Radio City, then, is the exact point at which Chilton's god-like powers begin to fail him, or at least come into conflict with the "damaged genius" modality that he carried until the end. With this record, though, you're struck by just how personal those highly-refined bits of pop remain. Things are starting to crumble, and yet Chilton wants to hang on to this pop essence. The meat is gone, but its bird-like bones keep fluttering. Chilton isn't in control of it, even though he's written it—he's chasing after it, hoping the swaggering, disjointed mess of "Daisy Glaze" isn't all he's left with.
Alex Chilton seems as stunned at Radio City as we are, especially its closing tracks. There's nothing noble in his crisis, nor in the original sound falling to pieces. Make no mistake, it's an undeniably awesome record, but one that ends with its author wondering how to hold onto himself, as well as what to make of the lurching, violent songs he's ended up with. It's not perfect, or beautifully tragic. Radio City is, in its inability to side with either pop perfect or art damage, is about as ordinarily human as it gets. Neither you nor I could have made it, but its displacement is undeniably accessible.
All of which brings us, predictably, to the bummer majesty of Sister Lovers. Actually, for a record so identified with drugs shot into the neck and utter professional collapse, there's plenty of brightness here. Yet it's atmospheric, awash in risk-taking, and impossible to place in time—a sense of loneliness and languor that sounds like Chilton dissolved and deconstructed. "Kangaroo" attempts to tell a boy/girl story. But notice how the line "I saw you staring out in space" lingers in the air, gets cross-cut by feedback and a crumbling guitar shop, may or not be about outer space, and renders "I" and "you" meaningless terms. This isn't a retreat into the avant-garde. For all its strangeness, Sister Lovers is mostly about Chilton trying to resolve the binary lurking at the close of Radio City.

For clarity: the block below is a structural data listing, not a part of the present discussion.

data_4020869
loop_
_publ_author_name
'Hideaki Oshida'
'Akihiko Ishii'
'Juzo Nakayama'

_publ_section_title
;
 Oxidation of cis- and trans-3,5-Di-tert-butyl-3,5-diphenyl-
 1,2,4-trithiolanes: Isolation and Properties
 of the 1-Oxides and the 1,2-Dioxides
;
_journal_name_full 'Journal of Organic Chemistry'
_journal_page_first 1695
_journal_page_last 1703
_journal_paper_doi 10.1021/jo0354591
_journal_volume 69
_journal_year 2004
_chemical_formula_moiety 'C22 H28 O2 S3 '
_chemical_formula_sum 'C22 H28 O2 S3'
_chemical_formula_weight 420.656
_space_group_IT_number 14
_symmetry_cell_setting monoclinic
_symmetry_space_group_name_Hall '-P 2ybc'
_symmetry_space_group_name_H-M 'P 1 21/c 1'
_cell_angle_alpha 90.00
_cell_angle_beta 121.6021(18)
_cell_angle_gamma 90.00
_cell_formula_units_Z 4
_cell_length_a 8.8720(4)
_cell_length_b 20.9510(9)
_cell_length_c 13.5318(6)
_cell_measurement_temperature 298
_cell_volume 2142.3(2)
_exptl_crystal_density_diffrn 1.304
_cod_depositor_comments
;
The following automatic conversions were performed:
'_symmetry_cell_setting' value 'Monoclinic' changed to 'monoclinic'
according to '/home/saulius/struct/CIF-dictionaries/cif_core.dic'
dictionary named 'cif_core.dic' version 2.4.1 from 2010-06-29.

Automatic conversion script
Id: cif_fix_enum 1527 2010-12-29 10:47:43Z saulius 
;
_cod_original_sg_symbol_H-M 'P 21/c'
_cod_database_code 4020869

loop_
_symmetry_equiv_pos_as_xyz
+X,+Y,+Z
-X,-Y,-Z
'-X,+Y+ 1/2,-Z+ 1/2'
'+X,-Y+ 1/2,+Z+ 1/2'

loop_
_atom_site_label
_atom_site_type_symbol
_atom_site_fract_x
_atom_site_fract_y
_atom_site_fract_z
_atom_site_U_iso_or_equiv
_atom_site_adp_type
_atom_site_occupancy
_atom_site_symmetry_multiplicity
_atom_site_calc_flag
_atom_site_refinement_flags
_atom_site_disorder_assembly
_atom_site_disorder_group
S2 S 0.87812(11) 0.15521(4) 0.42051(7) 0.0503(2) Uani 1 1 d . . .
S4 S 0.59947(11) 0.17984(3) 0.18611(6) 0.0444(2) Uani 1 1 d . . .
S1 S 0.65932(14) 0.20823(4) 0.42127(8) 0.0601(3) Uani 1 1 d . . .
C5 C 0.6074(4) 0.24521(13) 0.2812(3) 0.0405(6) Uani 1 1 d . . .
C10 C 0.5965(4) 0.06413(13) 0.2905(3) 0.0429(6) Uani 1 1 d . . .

All the brutality, and confusion, of the deceptively soft "Sister/Lovers" is Chilton trying to negotiate that inner conflict, albeit under the influence of huge quantities of morphine. There are fleeting bits here that, for all their visionary grandeur, are also fraught with something undeniably human. "Kangaroo" or "Holocaust" aren't archetypes, they're one man's struggle between pop simplicity and something far darker. Were it a perfect fusion, Chilton would be just another smarty-pants. But instead, we get some of the most high-stakes, and undeniably wrenching, music ever made by white people. At this point, Chilton has been a recording artist his whole adult life. Here, he struggles to hold it all together, totalize his experience, and just maybe, save himself. That's not faultless, or cartoon-ish, work of gods. Sister Lovers is an impossibly wrenching, revealing look at the dilemma of being Alex Chilton; the wall of pretense is, in Chilton's case, a lack of one. It could be any of us, just with different grist.
I don't think Alex Chilton is better, or greater, or more important than me. In fact, because of Sister Lovers, I think of him as more like me (or you) than other musicians. He just said it better, and cut deeper, than I ever could. And for that, I'll take some time to mourn. Not out of obligation or fear, but for his willingness to turn himself inside-out to such an extent that many were convinced he was hiding.